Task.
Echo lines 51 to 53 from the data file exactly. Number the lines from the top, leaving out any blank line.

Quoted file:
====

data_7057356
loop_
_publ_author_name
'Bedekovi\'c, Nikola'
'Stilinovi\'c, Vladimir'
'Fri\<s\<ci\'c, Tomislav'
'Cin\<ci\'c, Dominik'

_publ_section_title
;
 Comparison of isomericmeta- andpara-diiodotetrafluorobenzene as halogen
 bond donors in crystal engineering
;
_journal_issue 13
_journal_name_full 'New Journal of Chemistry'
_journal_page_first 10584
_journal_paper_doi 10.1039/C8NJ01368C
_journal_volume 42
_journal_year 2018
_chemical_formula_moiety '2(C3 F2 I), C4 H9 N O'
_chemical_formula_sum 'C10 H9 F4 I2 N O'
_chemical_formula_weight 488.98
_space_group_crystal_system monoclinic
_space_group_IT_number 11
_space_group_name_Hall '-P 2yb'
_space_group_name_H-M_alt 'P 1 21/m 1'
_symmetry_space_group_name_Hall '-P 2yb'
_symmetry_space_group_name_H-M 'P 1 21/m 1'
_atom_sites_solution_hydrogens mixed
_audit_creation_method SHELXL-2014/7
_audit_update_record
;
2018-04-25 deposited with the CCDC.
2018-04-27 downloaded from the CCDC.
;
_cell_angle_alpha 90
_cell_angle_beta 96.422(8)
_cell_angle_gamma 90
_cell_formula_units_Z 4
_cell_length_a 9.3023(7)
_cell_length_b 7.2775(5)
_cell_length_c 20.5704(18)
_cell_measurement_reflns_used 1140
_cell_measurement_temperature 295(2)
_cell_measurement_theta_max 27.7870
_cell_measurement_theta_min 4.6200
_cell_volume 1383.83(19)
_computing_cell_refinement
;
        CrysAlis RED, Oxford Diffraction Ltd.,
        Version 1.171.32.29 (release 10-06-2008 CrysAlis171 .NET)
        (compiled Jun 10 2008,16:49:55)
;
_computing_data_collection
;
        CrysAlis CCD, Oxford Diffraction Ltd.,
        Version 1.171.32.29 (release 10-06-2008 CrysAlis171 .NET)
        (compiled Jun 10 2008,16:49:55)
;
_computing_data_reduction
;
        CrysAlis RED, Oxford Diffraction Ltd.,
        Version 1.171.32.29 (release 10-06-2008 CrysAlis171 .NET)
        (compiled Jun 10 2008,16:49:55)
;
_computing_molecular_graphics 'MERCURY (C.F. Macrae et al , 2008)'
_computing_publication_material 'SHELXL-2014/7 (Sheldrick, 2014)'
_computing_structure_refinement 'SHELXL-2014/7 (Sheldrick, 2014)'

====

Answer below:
        (compiled Jun 10 2008,16:49:55)
;
_computing_data_collection